Welcome to the Grandparents' Corner!
Every time a child is born, a grandparent is born too. As grandparents — and great-grandparents — we enter a stage of life with new roles and obligations that, once fulfilled, offer us a new template for living a meaningful later life. It is our job as grandparents to instill a "force of good" by fulfilling the varied roles grandparents play for their family — Living Ancestor, Family Historian, Hero, Buddy, Mentor, Role Model, Teacher and, perhaps the most important, Family Guardian.
As the Family Guardian, we naturally want to do everything we can to help keep our family happy and healthy, which is likely why you have come here. Together with the Sounds of Pertussis Campaign, I have helped develop Grandparents' Corner for you to learn more about your important role and the many things you can do to help keep your entire family — especially your new grandbaby — protected against pertussis (also known as whooping cough). Again, welcome to Grandparents' Corner!
Dr. Arthur Kornhaber | National Sounds of Pertussis Campaign Grandparent Expert
Learn more about pertussis and the Sounds of Pertussis Campaign! Watch the Sounds of Pertussis YouTube video featuring actress and National Sounds of Pertussis Campaign Ambassador Sarah Michelle Gellar and her mother, Rosellen Gellar.
Grandparents' Guide to Pertussis
Pertussis is a highly contagious and often serious disease, especially in young children and infants.1,2 According to the US Centers for Disease Control and Prevention (CDC), America is experiencing one of the largest outbreaks of reported pertussis cases in approximately 50 years with more than 41,000 reported cases and 18 deaths in 2012.3,4 One way for adults to help protect themselves and help stop the spread of pertussis to infants is timely vaccination with the recommended adult tetanus, diphtheria, and acellular pertussis (Tdap) vaccine.5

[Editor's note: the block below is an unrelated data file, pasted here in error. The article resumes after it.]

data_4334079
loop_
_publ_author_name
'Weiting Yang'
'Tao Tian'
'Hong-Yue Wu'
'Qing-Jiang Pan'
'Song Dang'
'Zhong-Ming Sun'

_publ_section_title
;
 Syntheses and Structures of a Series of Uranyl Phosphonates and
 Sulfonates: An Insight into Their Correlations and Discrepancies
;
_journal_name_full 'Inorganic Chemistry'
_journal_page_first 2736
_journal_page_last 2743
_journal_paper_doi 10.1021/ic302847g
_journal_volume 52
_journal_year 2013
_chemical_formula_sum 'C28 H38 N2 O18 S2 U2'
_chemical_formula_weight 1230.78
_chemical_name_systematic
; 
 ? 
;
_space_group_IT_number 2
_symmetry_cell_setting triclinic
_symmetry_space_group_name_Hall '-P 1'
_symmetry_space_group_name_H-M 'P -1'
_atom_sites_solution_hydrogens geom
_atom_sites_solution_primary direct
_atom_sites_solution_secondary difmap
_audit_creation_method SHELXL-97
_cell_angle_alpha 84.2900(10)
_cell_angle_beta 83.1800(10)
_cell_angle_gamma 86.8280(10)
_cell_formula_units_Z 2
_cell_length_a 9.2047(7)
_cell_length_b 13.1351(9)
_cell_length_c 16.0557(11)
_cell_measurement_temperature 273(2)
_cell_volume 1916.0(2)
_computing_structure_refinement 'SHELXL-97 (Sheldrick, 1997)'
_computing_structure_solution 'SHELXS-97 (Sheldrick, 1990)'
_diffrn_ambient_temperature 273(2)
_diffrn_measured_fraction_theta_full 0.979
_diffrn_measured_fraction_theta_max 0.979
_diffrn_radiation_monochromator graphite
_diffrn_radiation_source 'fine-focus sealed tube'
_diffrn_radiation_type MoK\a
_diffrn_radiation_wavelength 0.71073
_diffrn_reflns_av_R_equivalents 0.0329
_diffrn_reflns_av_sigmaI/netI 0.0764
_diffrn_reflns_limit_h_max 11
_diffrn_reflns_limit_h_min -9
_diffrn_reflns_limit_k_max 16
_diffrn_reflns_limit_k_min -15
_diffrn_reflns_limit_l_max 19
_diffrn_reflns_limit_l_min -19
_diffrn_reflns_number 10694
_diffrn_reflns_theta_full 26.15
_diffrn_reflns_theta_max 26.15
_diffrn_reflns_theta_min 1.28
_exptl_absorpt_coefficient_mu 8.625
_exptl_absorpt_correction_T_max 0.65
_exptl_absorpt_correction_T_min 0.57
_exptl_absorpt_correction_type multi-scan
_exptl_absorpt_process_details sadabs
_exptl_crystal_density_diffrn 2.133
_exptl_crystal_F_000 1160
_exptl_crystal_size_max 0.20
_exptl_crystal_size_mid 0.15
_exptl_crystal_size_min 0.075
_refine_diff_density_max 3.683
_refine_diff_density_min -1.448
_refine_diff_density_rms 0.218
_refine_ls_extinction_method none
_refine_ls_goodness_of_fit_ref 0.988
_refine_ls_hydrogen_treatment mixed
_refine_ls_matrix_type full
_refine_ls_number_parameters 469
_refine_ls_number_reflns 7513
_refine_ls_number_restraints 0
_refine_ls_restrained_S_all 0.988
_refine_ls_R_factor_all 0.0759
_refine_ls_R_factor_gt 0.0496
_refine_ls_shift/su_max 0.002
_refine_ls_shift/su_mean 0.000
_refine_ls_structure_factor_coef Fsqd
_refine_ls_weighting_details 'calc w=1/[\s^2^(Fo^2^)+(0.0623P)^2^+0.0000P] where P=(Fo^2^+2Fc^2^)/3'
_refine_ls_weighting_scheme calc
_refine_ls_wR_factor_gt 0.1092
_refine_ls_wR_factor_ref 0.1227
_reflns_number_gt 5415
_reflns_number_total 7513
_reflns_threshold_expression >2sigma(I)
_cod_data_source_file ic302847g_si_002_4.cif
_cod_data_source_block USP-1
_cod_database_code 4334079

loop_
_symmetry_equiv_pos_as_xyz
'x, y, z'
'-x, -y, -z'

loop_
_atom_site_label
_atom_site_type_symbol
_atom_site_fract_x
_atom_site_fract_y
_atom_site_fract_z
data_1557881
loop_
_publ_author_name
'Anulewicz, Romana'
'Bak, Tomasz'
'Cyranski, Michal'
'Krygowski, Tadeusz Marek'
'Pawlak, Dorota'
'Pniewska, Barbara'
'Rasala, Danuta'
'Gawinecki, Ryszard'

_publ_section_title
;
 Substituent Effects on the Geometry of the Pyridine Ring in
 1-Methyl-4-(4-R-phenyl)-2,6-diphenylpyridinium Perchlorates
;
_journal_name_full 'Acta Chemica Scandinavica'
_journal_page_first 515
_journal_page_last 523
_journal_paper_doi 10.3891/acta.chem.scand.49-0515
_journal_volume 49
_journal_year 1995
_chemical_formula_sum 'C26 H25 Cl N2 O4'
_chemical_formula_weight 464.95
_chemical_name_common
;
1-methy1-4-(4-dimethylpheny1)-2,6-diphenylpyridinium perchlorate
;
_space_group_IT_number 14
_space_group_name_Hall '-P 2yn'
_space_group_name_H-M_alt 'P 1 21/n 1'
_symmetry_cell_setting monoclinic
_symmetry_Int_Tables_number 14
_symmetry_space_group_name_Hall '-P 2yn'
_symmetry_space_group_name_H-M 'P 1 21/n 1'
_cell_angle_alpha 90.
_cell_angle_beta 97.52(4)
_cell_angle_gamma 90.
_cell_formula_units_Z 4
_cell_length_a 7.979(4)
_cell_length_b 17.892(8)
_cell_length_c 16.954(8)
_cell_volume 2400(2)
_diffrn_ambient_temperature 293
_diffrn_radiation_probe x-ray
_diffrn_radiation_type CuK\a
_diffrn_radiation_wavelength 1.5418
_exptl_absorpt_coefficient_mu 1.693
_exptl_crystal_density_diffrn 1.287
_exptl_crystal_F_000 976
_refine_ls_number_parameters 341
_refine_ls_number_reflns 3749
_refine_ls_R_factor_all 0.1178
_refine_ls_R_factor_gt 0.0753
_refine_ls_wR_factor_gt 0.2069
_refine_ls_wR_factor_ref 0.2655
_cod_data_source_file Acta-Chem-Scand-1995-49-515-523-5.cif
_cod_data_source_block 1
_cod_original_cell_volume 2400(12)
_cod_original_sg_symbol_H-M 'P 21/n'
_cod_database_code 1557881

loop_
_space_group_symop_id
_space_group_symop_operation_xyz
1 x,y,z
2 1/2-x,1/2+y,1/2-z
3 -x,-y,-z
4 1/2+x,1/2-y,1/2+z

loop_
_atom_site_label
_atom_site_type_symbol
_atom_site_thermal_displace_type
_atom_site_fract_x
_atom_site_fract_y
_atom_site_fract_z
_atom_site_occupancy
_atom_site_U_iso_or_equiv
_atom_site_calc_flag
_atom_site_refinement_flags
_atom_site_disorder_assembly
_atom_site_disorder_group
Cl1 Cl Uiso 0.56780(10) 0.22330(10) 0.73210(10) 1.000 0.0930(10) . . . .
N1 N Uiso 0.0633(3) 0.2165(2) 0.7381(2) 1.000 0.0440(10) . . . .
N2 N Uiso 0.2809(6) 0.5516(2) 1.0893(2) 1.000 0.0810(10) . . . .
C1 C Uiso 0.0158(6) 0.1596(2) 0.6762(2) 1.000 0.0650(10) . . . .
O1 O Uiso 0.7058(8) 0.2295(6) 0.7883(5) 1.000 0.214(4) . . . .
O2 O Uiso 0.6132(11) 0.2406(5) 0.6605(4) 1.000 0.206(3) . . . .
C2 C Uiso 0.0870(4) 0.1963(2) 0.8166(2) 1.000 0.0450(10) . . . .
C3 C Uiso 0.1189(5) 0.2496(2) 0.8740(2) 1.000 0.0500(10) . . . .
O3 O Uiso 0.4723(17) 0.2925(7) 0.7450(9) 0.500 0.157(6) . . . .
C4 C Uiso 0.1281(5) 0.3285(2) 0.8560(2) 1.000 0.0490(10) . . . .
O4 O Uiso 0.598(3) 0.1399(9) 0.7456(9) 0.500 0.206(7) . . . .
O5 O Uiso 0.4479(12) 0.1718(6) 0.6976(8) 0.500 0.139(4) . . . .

Read the Grandparents' Guide to Pertussis to learn more about why your new grandbaby may be more at risk for pertussis, and how to help protect yourself and your family.
The Role of Family Guardian
Whether you are a first-time grandparent, great-grandparent, or someone who's been there before, it is important to know and understand that part of your role as Family Guardian is to help keep your family happy, healthy, and safe.
Find answers to frequently asked questions about The Role of Family Guardian
Why are today's grandparents different from previous generations of grandparents?
Curious as it may seem, today's grandparents are younger and more involved in their grandchildren's lives than generations of grandparents before.6-8 In fact, because of increasing longevity, even the numbers of great-grandparents are rapidly increasing.9 Additionally, the number of grandparents raising or helping to raise their grandchildren in the United States has grown steadily in recent decades.8 When a parent is launched into grandparenthood by their own child becoming a parent, a lot of changes take place, and grandparents find themselves asking questions many never thought about before, including the nature of their roles, boundaries, and how to communicate with their children as parents.
What role do I play as Family Guardian in the health care of my new grandchild?
Helping to promote the health and well-being of your grandchild, in partnership with parents, is a profound responsibility of grandparents. It's all about expressing a deeply-rooted instinct to protect generational continuity and assure your family's legacy, health, and happiness: